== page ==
A collaborative research facility aimed at advancing medical imaging technology to the benefit of physicians and patients has been set up in the US by computer giant IBM and Mayo Clinic, the not-for-profit medical centre with campuses in Arizona, Florida and Minnesota.

Jointly sponsored and staffed, the Medical Imaging Informatics Innovation Center (MI3C) will be housed on the Mayo Clinic campus in Rochester, Minnesota, with a full-time team of Mayo and IBM researchers and development staff. By mutual agreement, third parties will also have the opportunity to collaborate with Mayo and IBM in the new facility.

The MI3C builds on an existing Mayo-IBM collaboration announced last year. The joint research team has already exploited parallel computer architecture and memory bandwidth to design an imaging application that can register medical images 50 times faster than with a traditional processor configuration.

Image registration is the computer-enhanced alignment in three-dimensional space of medical images obtained at different dates or using different imaging devices. With the visual data properly aligned, a radiologist can more easily detect structural changes such as the growth or shrinkage of tumours.

In the same vein, the Medical Imaging Informatics Innovation Center will explore projects in medical imaging and radiology that can help to provide physicians with faster and better information and, by extension, patients with better treatments.

“The collaborative potential of the MI3C gives us the opportunity to develop computationally intensive solutions for diagnostic problems we see every day, but that we at Mayo could not attempt to resolve on our own,” said Dr Bradley Erickson, head of the Clinic’s Radiology Informatics Lab.

“IBM has world-class research and development teams focused on the fundamental algorithms that drive medical imaging informatics and hardware, while Mayo Clinic provides its expertise for exploiting these algorithms in applications that support a working, real-life radiology environment,” commented Bill Rapp, chief technology officer for IBM’s Healthcare and Life Sciences team.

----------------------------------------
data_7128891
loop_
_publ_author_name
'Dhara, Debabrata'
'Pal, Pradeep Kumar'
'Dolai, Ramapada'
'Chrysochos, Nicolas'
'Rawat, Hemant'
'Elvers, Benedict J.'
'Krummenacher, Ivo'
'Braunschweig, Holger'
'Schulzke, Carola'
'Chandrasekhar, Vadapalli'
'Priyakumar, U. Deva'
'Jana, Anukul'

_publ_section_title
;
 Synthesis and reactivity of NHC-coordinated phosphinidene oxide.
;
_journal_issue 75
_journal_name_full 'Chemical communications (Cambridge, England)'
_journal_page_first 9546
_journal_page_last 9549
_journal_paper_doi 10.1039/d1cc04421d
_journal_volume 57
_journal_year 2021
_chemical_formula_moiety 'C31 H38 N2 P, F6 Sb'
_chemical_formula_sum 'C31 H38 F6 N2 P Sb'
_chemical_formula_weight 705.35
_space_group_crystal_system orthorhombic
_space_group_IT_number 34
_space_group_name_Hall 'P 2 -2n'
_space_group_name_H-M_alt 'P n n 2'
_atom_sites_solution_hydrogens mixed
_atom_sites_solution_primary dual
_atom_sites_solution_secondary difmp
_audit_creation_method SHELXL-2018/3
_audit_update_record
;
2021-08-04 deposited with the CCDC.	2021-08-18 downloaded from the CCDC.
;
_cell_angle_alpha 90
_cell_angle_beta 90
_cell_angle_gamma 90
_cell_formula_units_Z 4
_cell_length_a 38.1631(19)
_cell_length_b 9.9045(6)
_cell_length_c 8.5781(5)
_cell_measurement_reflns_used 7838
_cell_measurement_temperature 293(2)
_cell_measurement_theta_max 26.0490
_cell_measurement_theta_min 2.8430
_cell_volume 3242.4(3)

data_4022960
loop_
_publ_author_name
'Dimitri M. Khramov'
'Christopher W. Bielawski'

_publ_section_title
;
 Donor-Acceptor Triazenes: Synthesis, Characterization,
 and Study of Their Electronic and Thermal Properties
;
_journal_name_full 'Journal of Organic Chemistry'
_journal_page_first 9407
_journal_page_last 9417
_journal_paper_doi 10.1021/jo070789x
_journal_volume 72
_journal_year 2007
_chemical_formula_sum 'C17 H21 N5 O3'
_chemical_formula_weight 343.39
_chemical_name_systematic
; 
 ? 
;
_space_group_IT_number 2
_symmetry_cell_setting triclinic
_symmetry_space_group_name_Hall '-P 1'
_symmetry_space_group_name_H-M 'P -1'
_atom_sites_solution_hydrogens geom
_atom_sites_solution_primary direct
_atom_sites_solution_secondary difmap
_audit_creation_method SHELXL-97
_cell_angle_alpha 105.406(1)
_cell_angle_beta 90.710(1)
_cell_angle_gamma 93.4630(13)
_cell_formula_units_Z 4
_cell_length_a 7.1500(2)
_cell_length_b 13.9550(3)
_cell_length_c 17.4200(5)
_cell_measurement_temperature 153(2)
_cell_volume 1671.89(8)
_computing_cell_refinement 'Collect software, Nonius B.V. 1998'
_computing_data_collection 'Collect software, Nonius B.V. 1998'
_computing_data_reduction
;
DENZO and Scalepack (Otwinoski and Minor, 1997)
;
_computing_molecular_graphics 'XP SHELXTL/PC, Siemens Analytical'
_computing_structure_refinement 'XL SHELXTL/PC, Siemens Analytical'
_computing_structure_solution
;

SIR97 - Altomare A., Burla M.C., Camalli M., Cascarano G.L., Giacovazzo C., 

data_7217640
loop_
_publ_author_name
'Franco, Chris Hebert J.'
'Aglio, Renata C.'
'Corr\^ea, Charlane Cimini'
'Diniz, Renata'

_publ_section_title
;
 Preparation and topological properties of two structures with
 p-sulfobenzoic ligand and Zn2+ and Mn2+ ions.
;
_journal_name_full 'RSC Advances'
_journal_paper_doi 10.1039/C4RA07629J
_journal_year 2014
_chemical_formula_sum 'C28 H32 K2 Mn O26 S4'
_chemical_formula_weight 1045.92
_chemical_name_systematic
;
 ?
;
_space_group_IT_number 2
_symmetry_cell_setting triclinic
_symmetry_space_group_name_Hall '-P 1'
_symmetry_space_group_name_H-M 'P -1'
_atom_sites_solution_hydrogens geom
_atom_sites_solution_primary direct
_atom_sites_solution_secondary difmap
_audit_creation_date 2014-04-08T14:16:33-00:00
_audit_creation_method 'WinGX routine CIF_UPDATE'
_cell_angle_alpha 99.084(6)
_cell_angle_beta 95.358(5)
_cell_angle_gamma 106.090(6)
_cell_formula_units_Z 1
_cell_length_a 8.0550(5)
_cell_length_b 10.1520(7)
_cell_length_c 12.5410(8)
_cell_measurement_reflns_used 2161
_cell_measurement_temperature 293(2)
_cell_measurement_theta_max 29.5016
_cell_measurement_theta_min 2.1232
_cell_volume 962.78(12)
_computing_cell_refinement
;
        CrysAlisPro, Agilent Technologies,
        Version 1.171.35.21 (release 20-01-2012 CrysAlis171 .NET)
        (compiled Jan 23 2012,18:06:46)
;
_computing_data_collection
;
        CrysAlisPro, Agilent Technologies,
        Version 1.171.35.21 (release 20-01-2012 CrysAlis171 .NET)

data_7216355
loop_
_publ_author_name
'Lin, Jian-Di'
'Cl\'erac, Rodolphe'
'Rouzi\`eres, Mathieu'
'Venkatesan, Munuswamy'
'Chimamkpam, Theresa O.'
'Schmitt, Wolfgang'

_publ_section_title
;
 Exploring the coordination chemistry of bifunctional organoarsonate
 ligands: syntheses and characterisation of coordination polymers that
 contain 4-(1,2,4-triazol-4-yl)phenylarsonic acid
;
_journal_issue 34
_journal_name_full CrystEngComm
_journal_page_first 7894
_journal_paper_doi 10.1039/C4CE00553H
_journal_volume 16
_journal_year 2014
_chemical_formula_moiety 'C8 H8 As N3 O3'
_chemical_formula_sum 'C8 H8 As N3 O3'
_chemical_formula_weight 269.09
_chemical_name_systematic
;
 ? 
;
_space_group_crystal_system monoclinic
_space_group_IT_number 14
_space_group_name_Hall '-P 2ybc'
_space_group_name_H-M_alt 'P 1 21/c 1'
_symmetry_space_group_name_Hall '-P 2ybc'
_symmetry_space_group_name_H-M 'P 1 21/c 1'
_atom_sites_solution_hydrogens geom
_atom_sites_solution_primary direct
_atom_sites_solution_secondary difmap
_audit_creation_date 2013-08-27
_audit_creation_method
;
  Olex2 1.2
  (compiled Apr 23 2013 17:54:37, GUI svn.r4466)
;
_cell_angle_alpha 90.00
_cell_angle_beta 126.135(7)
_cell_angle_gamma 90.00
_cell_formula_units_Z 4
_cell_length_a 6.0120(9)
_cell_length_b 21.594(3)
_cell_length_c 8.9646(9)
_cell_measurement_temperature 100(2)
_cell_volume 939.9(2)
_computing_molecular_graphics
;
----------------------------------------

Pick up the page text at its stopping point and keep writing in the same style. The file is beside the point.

Among the potential projects to be addressed at the MI3C are:

- Maximum-resolution organ imaging to provide physical (phenotype) information that parallels the current level of genetic detail available for the same tissue. This is designed to give physicians a much more complete impression of a patient’s condition.

- Image-guided tumor ablation to pinpoint and maximise the efficiency of heat transfer probes used to destroy cancer tumours. By guiding physicians, this technology can help to improve accuracy and minimise side effects, IBM and Mayo Clinic explained.

- “Video swallow analysis” – seeing and comparing how stroke patients swallow so as to better determine the severity of their disability and help provide proper physical therapy as well as protection against choking.

- Automated Change Detection and Analysis. This enables physicians to compare a new medical image with a previous one, eliminate what has not changed and better assess what change has occurred, helping to improve diagnostic speed and accuracy.

Underpinning the collaboration will be the latest in high-end imaging platforms and computational hardware, including IBM’s breakthrough computing system based on the Cell Broadband Engine and blade technology.